Citing the work she did with victims of domestic violence in Puerto Rico, Melgarejo says that when it comes to drug use, the culture is rife with double standards. Mothers who used drugs were often stripped of their maternal rights, while fathers who used drugs were still allowed to interact with their children.

Programs engaging with Latinx populations should also be aware that many people, especially those who have recently emigrated from Central America, may be fleeing violence and state-sponsored oppression. This trauma can stoke strong fears about any program connected to the government or perceived as such. It can take time and effort to build trust among populations that are initially suspicious. And not all programs are up to the task.

“We look at these populations and we say ‘Oh they are hard to reach,’” says Hernandez. “They are hard to reach for the people who don’t have experience working in these communities. For those of us who are from these communities, who work in these communities and live in these communities, those populations are not hard to reach.”

How Programs Can Improve Outreach

Claiming that a population is difficult to engage is one way for service providers to recuse themselves from having to make the extra effort. But lack of participation or retention of underserved communities may signal not that the population is hard to reach for the program, but that the program is hard to reach for the population.

The first step towards bridging this divide is humility. It’s easy to blame “them” for “not wanting” to engage with services instead of looking inward. Organizations should conduct a self-inventory of the populations in their community and note those who are effectively engaging and those who are not. Growth can’t happen all at once, but there are many small steps organizations can take to improve their outreach.

Some questions to ask are: Do staff speak the languages of the community (not necessarily just Spanish)? Do staff practice cultural humility and recognize the diversity in the Latinx population? Does the organization hire Latinx people and place them in positions of leadership? Are program services located in areas easily accessible to Latinx communities? Can the organization partner with others who have built trust in the Latinx community?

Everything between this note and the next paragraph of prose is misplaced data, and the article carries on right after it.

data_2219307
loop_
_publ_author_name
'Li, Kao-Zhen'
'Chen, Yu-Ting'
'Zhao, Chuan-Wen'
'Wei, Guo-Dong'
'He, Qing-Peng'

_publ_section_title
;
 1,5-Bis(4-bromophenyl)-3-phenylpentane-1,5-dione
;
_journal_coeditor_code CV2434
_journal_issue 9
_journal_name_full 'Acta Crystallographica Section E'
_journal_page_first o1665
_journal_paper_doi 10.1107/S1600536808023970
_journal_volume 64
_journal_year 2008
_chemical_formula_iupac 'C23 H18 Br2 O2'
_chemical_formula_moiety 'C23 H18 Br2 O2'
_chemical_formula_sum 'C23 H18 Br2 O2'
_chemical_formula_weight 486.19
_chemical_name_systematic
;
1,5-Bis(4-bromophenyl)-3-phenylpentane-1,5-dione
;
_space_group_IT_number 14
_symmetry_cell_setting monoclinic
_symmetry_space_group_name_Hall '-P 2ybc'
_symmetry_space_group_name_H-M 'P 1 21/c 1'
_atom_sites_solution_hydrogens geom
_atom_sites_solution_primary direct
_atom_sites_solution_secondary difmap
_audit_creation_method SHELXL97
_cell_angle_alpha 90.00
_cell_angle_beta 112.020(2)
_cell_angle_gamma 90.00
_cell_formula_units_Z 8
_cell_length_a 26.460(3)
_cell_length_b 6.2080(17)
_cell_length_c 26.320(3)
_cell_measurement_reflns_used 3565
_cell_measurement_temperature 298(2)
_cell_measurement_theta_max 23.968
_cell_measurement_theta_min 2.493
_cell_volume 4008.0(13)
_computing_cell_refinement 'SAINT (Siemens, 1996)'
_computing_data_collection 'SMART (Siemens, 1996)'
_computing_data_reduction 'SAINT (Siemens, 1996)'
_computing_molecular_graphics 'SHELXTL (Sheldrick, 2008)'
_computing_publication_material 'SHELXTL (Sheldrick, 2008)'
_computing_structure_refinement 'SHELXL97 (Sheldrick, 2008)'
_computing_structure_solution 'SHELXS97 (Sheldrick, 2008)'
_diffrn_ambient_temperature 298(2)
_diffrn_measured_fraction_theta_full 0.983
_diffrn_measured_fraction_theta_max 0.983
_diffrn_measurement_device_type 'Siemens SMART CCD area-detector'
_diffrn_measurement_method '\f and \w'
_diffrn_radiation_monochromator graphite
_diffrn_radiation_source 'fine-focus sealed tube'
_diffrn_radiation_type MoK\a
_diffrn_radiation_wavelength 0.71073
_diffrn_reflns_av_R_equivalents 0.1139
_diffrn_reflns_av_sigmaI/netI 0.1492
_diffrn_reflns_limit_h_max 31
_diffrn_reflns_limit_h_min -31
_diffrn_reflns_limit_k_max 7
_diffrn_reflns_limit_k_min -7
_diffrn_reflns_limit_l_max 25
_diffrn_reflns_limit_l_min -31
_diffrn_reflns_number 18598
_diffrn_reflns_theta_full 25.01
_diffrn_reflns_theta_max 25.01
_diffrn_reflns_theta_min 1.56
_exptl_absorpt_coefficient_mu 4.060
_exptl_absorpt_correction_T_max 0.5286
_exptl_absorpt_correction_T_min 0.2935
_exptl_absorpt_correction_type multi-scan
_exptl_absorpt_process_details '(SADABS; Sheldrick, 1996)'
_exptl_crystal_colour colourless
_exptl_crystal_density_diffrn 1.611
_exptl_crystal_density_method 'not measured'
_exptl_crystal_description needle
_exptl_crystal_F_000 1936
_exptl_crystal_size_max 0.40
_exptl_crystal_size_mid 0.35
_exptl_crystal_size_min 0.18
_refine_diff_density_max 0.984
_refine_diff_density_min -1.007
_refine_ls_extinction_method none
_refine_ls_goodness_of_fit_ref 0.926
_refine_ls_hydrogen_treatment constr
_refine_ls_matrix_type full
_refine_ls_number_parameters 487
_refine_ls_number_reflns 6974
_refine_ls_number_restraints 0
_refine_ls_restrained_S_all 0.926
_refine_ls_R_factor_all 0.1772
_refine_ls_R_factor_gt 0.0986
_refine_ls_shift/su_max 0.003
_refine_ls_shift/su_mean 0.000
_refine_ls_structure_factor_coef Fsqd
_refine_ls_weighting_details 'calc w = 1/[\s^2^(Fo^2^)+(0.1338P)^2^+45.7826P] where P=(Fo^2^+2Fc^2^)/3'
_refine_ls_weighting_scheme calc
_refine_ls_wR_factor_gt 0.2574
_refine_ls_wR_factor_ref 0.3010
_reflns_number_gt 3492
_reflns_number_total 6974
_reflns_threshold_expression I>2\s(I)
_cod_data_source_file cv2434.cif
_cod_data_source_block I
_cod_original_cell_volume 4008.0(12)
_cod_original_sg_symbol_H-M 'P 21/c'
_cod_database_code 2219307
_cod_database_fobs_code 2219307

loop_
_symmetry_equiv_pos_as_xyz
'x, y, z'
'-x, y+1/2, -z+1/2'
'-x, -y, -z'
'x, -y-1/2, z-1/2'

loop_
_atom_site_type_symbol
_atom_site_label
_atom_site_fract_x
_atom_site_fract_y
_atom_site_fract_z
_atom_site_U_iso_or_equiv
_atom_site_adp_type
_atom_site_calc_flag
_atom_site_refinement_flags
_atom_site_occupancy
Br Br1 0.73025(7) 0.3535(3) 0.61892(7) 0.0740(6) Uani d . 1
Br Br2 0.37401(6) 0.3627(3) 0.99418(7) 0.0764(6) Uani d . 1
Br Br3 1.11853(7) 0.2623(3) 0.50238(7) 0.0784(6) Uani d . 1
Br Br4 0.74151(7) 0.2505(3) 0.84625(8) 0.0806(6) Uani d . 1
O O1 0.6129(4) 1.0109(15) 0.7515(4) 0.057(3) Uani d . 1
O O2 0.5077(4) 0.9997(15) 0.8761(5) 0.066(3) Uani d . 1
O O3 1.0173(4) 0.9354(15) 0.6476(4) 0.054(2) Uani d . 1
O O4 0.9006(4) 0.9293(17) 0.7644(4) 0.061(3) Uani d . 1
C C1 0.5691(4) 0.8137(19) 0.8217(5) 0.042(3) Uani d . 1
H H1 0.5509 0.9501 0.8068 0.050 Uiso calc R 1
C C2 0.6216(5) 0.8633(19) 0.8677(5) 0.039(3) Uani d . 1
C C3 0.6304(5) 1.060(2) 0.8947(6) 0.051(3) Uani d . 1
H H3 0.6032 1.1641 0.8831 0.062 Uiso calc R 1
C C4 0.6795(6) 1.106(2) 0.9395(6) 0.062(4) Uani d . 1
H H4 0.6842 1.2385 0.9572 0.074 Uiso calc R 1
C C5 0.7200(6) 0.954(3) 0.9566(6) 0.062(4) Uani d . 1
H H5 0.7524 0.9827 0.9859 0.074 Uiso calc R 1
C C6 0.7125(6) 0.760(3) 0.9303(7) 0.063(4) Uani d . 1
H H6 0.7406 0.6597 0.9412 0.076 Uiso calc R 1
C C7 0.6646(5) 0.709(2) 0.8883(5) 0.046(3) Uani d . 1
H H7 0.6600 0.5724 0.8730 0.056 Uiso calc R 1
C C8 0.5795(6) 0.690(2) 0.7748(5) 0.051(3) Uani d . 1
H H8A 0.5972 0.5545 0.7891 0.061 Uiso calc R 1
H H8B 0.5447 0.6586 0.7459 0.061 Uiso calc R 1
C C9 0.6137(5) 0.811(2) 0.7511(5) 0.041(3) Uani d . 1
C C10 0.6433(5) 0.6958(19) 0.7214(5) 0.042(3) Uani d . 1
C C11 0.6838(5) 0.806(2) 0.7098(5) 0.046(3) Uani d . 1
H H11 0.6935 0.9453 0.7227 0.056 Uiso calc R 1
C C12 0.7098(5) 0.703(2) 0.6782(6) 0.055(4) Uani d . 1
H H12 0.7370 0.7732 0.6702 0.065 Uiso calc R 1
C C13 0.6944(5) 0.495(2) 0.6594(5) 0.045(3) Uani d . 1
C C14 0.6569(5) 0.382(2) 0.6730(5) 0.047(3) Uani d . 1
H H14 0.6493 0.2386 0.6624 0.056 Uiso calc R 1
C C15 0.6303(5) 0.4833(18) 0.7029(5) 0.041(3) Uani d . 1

Hernandez stresses the importance of having active and visible Latinx involvement in program development and implementation. Regarding behavioral health, he says, “The majority of people working in the field are white and baby boomers. The majority of the people seeking services are younger and more diverse, so the needs of the people seeking services are not in line with the folks who work in the field.”

It can be challenging to engage underserved populations, especially those driven underground by various forms of institutionalized oppression. Navigating the diversity and complexity of these communities can seem overwhelming at times. It is easy to give up. But the real measure of an effective program is not how well it serves people who are easy to reach, but how well it engages the ones who need it most.

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Tessie Castillo is a writer and drug policy advocate in Raleigh, North Carolina. Her articles explore topics such as criminal justice reform, drug policy, and harm reduction. Castillo previously served as the Advocacy and Communications Coordinator for the North Carolina Harm Reduction Coalition (NCHRC), a statewide nonprofit that advances drug policy and criminal justice reform. During that time, she played a pivotal role in helping to legalize syringe exchange programs and expand access to naloxone, a medicine that reverses opioid overdose. Find Tessie at her website or on Facebook, TwitterInstagram, and LinkedIn.